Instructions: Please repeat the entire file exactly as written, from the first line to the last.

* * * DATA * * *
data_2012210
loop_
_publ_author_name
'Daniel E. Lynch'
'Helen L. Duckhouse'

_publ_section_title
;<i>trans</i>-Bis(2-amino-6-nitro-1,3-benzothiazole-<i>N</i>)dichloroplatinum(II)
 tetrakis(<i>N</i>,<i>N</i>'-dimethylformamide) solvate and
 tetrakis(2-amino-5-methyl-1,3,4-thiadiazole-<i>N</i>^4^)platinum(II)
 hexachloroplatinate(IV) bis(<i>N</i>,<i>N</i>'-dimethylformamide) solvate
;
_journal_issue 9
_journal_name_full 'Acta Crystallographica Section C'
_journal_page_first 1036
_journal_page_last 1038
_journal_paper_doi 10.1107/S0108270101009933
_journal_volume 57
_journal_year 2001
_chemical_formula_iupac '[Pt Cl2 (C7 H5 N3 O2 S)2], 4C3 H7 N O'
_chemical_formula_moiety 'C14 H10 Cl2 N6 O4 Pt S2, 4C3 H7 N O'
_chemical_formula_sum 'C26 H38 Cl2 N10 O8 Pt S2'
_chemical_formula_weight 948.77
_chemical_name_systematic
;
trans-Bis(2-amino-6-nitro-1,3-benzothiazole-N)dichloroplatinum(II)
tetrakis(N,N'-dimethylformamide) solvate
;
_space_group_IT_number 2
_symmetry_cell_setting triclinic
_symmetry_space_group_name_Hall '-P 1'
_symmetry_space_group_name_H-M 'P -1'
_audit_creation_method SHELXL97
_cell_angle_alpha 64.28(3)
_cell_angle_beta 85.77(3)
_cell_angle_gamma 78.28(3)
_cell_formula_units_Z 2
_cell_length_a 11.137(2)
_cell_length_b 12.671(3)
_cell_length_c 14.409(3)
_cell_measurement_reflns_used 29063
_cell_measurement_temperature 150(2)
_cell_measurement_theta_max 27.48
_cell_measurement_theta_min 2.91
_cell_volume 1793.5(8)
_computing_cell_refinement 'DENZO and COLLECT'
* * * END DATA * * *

data_2012210
loop_
_publ_author_name
'Daniel E. Lynch'
'Helen L. Duckhouse'

_publ_section_title
;<i>trans</i>-Bis(2-amino-6-nitro-1,3-benzothiazole-<i>N</i>)dichloroplatinum(II)
 tetrakis(<i>N</i>,<i>N</i>'-dimethylformamide) solvate and
 tetrakis(2-amino-5-methyl-1,3,4-thiadiazole-<i>N</i>^4^)platinum(II)
 hexachloroplatinate(IV) bis(<i>N</i>,<i>N</i>'-dimethylformamide) solvate
;
_journal_issue 9
_journal_name_full 'Acta Crystallographica Section C'
_journal_page_first 1036
_journal_page_last 1038
_journal_paper_doi 10.1107/S0108270101009933
_journal_volume 57
_journal_year 2001
_chemical_formula_iupac '[Pt Cl2 (C7 H5 N3 O2 S)2], 4C3 H7 N O'
_chemical_formula_moiety 'C14 H10 Cl2 N6 O4 Pt S2, 4C3 H7 N O'
_chemical_formula_sum 'C26 H38 Cl2 N10 O8 Pt S2'
_chemical_formula_weight 948.77
_chemical_name_systematic
;
trans-Bis(2-amino-6-nitro-1,3-benzothiazole-N)dichloroplatinum(II)
tetrakis(N,N'-dimethylformamide) solvate
;
_space_group_IT_number 2
_symmetry_cell_setting triclinic
_symmetry_space_group_name_Hall '-P 1'
_symmetry_space_group_name_H-M 'P -1'
_audit_creation_method SHELXL97
_cell_angle_alpha 64.28(3)
_cell_angle_beta 85.77(3)
_cell_angle_gamma 78.28(3)
_cell_formula_units_Z 2
_cell_length_a 11.137(2)
_cell_length_b 12.671(3)
_cell_length_c 14.409(3)
_cell_measurement_reflns_used 29063
_cell_measurement_temperature 150(2)
_cell_measurement_theta_max 27.48
_cell_measurement_theta_min 2.91
_cell_volume 1793.5(8)
_computing_cell_refinement 'DENZO and COLLECT'